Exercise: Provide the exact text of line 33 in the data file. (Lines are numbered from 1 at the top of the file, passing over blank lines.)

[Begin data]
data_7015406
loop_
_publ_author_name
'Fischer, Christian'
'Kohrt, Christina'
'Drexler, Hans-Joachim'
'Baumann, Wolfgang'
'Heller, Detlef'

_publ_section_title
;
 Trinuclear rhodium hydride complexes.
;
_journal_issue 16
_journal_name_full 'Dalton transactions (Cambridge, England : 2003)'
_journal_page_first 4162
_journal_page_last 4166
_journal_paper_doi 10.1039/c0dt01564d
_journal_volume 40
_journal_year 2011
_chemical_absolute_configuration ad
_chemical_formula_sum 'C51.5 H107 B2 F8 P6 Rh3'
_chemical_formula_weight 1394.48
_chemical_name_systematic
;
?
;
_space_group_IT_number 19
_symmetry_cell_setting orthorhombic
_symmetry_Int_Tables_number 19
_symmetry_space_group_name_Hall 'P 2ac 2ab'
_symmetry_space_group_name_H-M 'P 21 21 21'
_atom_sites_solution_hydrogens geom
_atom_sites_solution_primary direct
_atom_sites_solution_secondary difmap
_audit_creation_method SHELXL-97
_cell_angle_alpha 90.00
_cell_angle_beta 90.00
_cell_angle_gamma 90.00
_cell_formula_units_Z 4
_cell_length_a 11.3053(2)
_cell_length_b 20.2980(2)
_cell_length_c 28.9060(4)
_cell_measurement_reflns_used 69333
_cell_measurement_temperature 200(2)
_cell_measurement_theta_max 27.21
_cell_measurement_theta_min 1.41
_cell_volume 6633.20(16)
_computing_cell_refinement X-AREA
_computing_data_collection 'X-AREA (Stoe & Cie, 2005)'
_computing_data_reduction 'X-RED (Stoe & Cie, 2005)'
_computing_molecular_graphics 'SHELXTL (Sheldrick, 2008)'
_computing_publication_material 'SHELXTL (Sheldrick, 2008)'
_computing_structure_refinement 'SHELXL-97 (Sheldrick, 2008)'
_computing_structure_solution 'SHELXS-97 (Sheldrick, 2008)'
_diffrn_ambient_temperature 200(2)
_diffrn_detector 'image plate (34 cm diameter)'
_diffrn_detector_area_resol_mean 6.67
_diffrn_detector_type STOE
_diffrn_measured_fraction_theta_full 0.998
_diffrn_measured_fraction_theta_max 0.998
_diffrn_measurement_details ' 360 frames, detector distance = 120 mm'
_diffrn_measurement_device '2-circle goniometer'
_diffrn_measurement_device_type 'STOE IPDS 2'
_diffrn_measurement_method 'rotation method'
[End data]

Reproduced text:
_atom_sites_solution_primary direct